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TiVo revenue slides, but profit soars on Dish case

Company says its quarterly performance underscores the importance of its patent portfolio over the long term.

TiVo's revenue slid considerably in the quarter that ended April 30 while its profits scored huge gains, thanks to a recent patent settlement.

According to the DVR maker, it generated revenue in its fiscal first quarter of $45.7 million, down from the $61.3 million it tallied during the same period in 2010. However, unlike the 2010 quarter when it lost $14.2 million, TiVo secured a profit during its last-reported period of more than $139 million.

TiVo's financial performance was bolstered by its recent settlement with Dish Network and EchoStar. The companies announced earlier this month that they had reached an agreement that will give TiVo more than $600 million, including a $300 million upfront payment. The remaining funds will be distributed to TiVo between 2012 and 2017. According to TiVo's financial statement, it secured over $175.7 million in "litigation proceeds" last quarter.

TiVo and EchoStar first locked horns in 2004 when TiVo claimed EchoStar, which was Dish Network's parent company until the satellite provider was spun off in 2007, violated the DVR maker's "multimedia time warping system patent." Over the next several years, the companies faced off in one court battle after another before TiVo secured a key ruling last month in the U.S. Court of Appeals, paving the way for the settlement.

"This has been a memorable quarter for TiVo," CEO Tom Rogers said in a statement yesterday accompanying TiVo's earnings. "The recent historic half-billion-dollar settlement with Dish Network highlights the significant value of our intellectual property and creates a recurring high margin licensing revenue stream that greatly enhances our financial profile."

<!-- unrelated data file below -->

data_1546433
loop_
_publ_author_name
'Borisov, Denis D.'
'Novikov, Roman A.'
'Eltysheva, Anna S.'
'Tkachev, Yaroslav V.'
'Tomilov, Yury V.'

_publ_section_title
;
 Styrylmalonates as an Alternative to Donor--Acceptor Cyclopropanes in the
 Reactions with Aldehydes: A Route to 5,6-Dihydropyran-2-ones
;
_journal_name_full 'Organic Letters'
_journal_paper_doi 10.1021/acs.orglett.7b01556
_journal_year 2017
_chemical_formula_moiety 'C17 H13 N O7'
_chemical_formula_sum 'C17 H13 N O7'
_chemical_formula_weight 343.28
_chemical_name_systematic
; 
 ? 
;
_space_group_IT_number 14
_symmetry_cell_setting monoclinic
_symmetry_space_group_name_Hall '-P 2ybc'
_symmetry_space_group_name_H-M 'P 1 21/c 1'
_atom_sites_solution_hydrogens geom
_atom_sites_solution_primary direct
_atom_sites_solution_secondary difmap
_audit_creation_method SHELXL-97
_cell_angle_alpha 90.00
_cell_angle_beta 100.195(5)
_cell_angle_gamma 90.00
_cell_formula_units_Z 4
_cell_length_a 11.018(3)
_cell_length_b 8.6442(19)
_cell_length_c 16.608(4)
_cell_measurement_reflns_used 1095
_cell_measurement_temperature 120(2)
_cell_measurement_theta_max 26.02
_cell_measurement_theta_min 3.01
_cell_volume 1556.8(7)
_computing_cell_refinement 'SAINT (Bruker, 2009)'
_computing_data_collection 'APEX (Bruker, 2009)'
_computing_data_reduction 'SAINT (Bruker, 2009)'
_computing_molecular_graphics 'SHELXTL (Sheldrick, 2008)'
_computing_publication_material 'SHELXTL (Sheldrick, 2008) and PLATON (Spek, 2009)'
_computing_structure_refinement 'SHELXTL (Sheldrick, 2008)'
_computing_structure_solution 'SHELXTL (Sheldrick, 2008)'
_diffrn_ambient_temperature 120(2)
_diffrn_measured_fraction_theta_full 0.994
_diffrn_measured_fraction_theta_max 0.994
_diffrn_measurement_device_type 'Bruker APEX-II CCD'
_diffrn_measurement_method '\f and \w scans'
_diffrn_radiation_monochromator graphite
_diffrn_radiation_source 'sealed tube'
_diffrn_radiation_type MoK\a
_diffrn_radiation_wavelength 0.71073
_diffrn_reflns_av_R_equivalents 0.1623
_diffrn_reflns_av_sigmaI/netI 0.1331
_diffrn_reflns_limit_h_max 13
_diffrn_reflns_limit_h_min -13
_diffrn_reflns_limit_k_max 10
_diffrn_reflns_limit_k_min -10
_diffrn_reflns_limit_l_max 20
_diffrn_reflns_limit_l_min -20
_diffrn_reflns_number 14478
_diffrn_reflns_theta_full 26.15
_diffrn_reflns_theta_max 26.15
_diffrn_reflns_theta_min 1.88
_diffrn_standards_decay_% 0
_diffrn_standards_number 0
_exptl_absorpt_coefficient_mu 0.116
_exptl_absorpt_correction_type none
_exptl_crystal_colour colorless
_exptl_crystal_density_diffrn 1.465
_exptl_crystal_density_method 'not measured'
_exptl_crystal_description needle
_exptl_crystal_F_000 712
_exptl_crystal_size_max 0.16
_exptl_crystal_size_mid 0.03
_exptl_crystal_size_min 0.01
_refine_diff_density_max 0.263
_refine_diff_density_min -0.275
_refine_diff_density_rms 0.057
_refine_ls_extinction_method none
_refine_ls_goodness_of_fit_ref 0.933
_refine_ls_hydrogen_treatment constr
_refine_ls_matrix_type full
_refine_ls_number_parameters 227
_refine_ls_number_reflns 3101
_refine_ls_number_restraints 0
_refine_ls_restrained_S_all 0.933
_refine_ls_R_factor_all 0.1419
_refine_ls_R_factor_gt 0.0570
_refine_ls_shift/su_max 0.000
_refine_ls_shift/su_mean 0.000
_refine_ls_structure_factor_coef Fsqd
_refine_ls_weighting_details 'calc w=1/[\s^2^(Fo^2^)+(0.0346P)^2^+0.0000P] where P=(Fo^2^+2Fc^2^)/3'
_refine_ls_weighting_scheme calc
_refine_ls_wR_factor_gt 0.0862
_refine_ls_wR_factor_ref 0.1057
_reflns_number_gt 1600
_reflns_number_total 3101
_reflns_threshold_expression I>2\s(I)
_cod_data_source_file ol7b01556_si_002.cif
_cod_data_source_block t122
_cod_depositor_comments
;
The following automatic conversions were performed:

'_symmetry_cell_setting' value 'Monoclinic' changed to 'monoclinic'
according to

Rogers added that the "licensing revenue stream associated with the settlement as well as the reduction in related litigation expenses will significantly enhance our adjusted earnings before interest, taxes, depreciation, and amortization profile in the current fiscal year and beyond, underscoring the immense value of our intellectual property."

TiVo's patent victory came at a fortuitous time for the company. Considering TiVo's revenue decline, it's becoming clearer than ever that the company will need to rely heavily upon its patent portfolio to maintain its financial standing. And that seems to be a reality the company is willing to acknowledge and embrace.

But its troubles go beyond revenue. On the subscription front, TiVo hasn't been performing all that well over the past year either. The company revealed in its quarterly statement that it now has over 1.9 million "cumulative subscriptions," down from the 2.5 million it had during the same period in 2010. The company said that 1.2 million of those are "TiVo-owned," while the remaining 753,000 subscriptions are derived from broadcasters and television providers, including DirecTV, Virgin Media, and Comcast.

Looking ahead, TiVo isn't expecting great news. The company expects to generate revenue of $46 million to $48 million in the current quarter and believes it will post a loss of $25 million to $27 million.